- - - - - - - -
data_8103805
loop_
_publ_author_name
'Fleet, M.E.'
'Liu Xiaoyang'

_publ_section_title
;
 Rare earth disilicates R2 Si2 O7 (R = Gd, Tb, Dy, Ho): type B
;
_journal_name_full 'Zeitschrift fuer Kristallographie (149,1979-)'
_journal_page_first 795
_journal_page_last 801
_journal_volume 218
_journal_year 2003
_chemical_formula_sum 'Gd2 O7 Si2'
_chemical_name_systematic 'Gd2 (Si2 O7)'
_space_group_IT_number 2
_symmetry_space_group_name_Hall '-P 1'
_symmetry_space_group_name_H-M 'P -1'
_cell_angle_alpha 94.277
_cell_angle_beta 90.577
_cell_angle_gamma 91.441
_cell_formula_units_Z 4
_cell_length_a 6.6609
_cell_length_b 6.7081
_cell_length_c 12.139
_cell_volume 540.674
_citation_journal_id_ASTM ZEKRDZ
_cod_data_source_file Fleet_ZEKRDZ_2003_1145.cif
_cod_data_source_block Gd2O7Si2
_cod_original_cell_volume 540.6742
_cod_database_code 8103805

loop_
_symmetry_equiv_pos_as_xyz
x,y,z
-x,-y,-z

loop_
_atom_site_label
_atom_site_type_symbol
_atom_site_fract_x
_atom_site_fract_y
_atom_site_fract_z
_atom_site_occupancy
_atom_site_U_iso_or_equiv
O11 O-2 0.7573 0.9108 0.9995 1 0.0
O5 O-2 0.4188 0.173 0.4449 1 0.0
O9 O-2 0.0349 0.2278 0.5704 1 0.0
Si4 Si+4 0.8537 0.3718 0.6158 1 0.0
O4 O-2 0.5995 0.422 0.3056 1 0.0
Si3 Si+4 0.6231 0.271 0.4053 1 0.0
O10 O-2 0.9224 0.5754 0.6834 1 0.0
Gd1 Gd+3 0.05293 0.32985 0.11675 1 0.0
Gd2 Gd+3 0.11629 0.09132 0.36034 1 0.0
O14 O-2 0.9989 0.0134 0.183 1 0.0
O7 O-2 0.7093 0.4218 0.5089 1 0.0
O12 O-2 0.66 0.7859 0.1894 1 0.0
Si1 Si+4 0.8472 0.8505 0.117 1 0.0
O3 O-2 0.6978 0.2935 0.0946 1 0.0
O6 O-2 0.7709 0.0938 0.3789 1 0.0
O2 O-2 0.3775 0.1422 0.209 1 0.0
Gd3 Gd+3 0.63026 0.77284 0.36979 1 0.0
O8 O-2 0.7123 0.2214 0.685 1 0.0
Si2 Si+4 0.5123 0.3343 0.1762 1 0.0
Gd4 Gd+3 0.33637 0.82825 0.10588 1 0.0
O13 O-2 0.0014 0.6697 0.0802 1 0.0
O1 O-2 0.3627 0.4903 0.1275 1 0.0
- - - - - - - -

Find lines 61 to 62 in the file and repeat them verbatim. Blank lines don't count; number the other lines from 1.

Gd3 Gd+3 0.63026 0.77284 0.36979 1 0.0
O8 O-2 0.7123 0.2214 0.685 1 0.0